Posts Tagged ‘Vietnam’

My Tho, Vietnam

To the east and south of Saigon is the Mekong Delta. Miles and miles of rich rivers and canals. I took a short tour there with some people from Singapore, France, Ireland, and Malaysia…I got to use all three languages I know in one afternoon, switching, depending on the person. We arrived in My Tho and took a small-motorized boat across the broad brown river to the island of Ben Tre.  It was used to house lepers a hundred years ago but now has bee farms and fruit plantations. The family who ran the boat had a young boy, about 4 years old and that was the happiest child I have ever seen in my entire life. He has probably lived his entire life on that boat, but there he was swinging in a hammock, back and forth back and forth singing little happy songs in Vietnamese. He let me take some pictures of him in his hammock, but they were corrupted when I lost my files earlier this week (the one real tragedy).

On the island we followed little gravel paths dotted with small colorful houses and chickens to a shady restaurant where we had some lemon honey tea and sampled the local rice wine and snake wine—nothing like a dead snake in the bottom of your liquor to add zest. After some dried ginger and coconut snacks we were off to explore the little gravel paths again with a stop for fresh fruit and local music and some chatting amongst ourselves, then off again. We got in some canoes paddled by locals and traveled along the shady canals peeking at the backs of houses with clothes drying on the lines. We had gone from motorized boat, to canoe, then to horse cart. Horse carts down a larger dirt road to a restaurant and then some naps in hammocks hanging in a nearby shed. Finally our mini-stay on the Mekong was over and it was back to Saigon in our cramped minibus following the trails of tangled wires back to the raucous world of “capitalism”.

Axel didn’t accompany me on the Mekong trip. He wanted to do it more authentically without a tour group just take a bus into My Tho itself. This was the final stage of 2 weeks of disagreeing over travel philosophy. A planner over a wanderer, public versus private transportation, museums versus markets…a terrible match for travel that we hadn’t previously predicted. In the end, I was unwilling to compromise on what is my only chance to see a country. I wanted to see everything, I didn’t want to waste time by not planning, by fumbling along, I wanted to know what things I could see and have them ready for me. While I might lose an element of authenticity, there was still a hell of a lot of authenticity in the streets I daily wandered and the local people I ate or purchased from. I also enjoyed interacting with the other world travelers. Their stories were also interesting. Hence we decided to finally quit compromising and each do it our own way. I booked a bus straight to Siem Reap, Cambodia chatted with a German guy the whole way and spent the evening eating barbeque with some Italians and British people who had lived in Cambodia for years. You’re never really traveling alone as long as there are others doing the same exact thing. And I got to do a lot more things at the pace I’m used to in the fashion I enjoy. (Mom, I’m home and don’t worry, nothing happened while I was traveling politically unstable countries alone.) I’m sure Axel can say the same thing for his version of the second half of the trip as well.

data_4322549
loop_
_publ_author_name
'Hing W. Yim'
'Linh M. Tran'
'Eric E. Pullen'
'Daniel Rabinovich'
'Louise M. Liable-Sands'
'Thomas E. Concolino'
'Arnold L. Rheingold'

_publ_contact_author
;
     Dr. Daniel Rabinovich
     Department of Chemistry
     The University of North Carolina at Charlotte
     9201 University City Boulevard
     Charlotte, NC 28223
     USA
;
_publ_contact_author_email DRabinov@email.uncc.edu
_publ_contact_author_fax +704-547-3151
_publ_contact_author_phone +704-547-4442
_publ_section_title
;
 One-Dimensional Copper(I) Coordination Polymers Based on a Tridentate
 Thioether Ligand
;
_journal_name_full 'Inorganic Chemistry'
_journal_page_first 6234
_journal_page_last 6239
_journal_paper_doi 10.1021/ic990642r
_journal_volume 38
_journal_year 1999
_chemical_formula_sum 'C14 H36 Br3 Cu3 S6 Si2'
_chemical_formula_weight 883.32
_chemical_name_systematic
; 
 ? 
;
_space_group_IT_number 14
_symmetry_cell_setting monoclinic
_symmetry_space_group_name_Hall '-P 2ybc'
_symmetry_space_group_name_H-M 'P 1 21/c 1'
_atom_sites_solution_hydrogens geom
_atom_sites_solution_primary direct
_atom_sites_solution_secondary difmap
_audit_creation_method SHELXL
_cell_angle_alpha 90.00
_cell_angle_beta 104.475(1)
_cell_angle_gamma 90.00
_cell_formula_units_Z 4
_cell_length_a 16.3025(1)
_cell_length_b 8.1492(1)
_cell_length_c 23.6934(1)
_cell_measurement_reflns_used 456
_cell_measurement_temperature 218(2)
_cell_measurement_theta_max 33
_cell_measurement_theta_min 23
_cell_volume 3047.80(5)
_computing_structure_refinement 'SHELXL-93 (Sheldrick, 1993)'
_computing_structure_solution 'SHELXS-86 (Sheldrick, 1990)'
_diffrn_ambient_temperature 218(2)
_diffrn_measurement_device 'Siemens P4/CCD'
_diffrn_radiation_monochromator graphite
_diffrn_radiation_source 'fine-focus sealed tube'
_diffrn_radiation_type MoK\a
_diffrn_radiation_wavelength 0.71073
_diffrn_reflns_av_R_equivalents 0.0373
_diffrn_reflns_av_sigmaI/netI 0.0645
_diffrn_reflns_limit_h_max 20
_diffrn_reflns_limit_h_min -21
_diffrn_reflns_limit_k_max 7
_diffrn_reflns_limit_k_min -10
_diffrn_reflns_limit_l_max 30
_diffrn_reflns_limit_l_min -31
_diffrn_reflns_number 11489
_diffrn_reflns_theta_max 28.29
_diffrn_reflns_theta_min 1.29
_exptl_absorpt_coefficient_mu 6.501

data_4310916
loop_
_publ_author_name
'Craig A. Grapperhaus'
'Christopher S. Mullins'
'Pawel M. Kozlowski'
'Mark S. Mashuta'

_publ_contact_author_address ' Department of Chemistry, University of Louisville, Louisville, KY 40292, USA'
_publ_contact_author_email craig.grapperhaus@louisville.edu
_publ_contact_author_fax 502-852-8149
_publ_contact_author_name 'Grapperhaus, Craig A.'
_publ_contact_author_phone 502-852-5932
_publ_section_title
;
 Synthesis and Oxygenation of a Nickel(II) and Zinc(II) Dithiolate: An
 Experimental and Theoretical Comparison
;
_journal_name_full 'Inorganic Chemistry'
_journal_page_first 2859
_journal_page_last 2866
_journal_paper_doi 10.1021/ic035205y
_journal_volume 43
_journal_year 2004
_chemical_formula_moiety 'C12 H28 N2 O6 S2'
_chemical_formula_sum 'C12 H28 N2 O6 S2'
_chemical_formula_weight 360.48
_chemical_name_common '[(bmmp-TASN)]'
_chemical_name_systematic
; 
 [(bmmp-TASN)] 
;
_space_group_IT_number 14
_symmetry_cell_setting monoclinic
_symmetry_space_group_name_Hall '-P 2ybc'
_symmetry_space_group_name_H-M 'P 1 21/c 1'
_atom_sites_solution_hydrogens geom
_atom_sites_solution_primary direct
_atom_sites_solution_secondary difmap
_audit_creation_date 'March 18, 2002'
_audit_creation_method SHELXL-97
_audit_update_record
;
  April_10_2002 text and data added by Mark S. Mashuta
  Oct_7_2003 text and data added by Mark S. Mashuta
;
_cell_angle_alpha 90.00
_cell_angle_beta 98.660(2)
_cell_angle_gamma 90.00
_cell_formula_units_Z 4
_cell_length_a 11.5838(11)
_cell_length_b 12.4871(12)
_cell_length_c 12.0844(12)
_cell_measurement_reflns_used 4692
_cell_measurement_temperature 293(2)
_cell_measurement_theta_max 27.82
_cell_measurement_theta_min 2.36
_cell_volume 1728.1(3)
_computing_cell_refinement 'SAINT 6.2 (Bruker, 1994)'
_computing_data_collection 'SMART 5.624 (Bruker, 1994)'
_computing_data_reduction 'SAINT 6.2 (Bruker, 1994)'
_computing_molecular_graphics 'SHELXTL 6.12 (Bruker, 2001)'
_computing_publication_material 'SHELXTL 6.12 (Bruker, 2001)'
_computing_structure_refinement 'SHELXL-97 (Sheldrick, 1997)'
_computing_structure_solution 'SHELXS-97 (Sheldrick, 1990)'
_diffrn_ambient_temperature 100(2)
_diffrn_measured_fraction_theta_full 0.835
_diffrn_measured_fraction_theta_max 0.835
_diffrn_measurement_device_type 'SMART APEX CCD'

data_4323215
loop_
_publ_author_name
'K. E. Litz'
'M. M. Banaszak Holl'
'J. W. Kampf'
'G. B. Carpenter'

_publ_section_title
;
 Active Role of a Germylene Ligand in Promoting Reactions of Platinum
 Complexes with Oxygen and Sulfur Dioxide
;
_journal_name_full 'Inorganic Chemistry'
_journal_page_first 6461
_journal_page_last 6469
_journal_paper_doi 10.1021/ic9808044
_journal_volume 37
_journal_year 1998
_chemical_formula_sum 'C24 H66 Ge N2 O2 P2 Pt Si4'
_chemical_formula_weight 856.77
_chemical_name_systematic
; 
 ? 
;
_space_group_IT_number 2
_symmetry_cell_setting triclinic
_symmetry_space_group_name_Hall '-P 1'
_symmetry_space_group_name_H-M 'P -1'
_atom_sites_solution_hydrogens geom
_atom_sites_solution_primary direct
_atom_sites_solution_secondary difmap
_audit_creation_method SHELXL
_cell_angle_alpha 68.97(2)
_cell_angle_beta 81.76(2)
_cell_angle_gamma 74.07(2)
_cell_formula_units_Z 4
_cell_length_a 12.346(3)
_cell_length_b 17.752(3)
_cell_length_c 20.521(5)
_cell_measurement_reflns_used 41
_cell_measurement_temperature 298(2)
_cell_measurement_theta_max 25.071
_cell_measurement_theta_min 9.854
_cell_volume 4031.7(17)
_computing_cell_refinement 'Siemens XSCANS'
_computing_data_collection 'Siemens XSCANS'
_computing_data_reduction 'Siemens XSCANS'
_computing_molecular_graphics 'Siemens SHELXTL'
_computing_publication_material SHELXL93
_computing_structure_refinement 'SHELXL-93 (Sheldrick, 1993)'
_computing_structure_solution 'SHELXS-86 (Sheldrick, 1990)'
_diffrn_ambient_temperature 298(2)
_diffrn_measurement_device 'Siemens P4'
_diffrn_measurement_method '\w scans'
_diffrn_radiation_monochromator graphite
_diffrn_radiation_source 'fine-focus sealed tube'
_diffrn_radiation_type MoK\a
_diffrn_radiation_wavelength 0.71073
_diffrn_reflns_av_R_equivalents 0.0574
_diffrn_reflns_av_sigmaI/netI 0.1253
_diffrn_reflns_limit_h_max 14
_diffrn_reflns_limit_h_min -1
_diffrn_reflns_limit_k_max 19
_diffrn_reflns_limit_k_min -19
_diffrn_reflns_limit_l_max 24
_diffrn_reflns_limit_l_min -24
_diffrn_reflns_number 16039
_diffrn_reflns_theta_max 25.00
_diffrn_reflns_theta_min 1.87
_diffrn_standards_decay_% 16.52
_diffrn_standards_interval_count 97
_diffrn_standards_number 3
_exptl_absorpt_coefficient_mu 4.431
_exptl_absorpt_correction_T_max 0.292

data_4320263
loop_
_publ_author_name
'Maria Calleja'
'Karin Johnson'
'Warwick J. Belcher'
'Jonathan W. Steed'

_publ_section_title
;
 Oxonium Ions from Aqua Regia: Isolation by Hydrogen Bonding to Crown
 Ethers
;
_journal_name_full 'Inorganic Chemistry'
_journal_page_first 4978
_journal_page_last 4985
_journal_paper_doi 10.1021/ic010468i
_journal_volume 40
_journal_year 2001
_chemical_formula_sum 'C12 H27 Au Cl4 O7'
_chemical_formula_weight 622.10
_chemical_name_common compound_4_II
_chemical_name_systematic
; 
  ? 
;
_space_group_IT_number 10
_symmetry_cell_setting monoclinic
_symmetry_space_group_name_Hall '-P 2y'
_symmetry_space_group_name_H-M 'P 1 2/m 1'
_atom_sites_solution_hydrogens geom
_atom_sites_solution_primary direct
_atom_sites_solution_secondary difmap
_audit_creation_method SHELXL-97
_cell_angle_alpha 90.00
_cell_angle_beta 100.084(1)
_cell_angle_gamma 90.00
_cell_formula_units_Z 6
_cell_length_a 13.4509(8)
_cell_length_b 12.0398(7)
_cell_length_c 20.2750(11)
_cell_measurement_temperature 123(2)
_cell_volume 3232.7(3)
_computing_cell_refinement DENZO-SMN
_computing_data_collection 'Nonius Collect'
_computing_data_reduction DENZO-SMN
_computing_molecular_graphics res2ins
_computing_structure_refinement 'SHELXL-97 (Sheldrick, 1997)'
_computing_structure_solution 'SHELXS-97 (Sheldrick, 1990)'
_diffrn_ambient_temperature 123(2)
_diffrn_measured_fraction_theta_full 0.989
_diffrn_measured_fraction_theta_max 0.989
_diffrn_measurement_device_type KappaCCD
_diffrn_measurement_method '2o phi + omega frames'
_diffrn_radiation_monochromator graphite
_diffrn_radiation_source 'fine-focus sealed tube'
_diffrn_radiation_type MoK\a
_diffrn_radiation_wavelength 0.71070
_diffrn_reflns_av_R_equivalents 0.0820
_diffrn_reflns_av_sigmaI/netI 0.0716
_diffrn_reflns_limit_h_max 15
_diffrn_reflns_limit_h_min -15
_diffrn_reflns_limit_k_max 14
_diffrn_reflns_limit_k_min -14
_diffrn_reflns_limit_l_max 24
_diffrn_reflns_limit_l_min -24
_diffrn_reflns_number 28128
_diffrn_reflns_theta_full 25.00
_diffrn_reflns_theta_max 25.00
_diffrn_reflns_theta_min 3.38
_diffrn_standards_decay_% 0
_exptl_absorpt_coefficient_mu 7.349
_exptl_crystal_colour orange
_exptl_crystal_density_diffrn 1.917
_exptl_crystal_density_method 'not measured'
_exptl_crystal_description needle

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Cu Chi

We took some day trips to areas near Saigon. The first to the Cu Chi tunnels. These were the tunnels built all over the Saigon area that allowed the Vietnamese to travel and move supplies without the US soldiers knowing during the war. In fact American soldiers had one of their bases right on top of most of them and just couldn’t figure out where in the hell those enemy soldiers were sneaking in from. There are around 500 km of these tunnels dug by hand, reaching all the way to the ocean. They’d put the extra dirt in bomb craters. The tour guide for this tour had pretty passable English and a good sense of humor, “Now, when we get to the tunnel part, if you get scared you can get out every 20 meters. There are 100 meters total”…What do you mean get scared…what? Then I go crawl in. These tunnels are tiny…very very tiny, and snaking, and hot. Despite spending lots of time in caves…I got out of this tunnel after 60 meters, exhausted from walking crouched over and crawling. 500km? Holy shit, is all I have to say.

Before we left they had us watch a “documentary”…it was straight up a propaganda film from wartime, grainy black and white film. It showed smiling little kids standing on the bodies of dead Americans, young girls receiving awards for killing “capitalist baby murderers” and old men sharpening bamboo stakes for rudimentary booby traps. While I completely disagree about America entering the Vietnam War, much the same as the Iraq war, nonetheless, it was strange to sit there amidst mostly Europeans and watch this “documentary”.

Later in the day we went to a museum called the “War Remnants Museum” while about the effects of the Vietnam War on the Vietnamese people, it was more of a museum about the horrors of war in general. The people stuck in the midst. Do you defend your home? Do you defend it at the risk of choosing sides? How is anyone to know what you believe? Do you want to sacrifice everything for a future that you were never previously aware of outside of your village?

It was a museum filled with nothing but thousands of photos of bodies, bombs, crying children, elderly people marching. Scientific reports, census numbers, bomb fragments. A whole floor dedicated entirely to showcasing the effects of Agent Orange, not only on people alive during the war, but those currently being born every single day. Unimaginable birth defects. They didn’t die immediately from bullets or bombs, all of these people and children, they live everyday with the consequences of poison from 40 years ago. I watch people cultivating rice from fields that were inundated with thousands of gallons of poison just 40 years ago in Cu Chi.  I was surprised that the only anti-American sentiments I heard spoken the whole time I was in the country were from the wobbly voice of a video from 30 years ago. But nothing had to be said; in each and every city there was evidence of destruction, a past that they’re still recovering from. The museum made me physically ill, but I felt like there should be more of this in every city in the world… we are desensitized to TV, to the shock value of daily media. There is nothing more moving than simple, candid, home photographs taped to walls in room after room, with nothing more than the request to look in silence and think.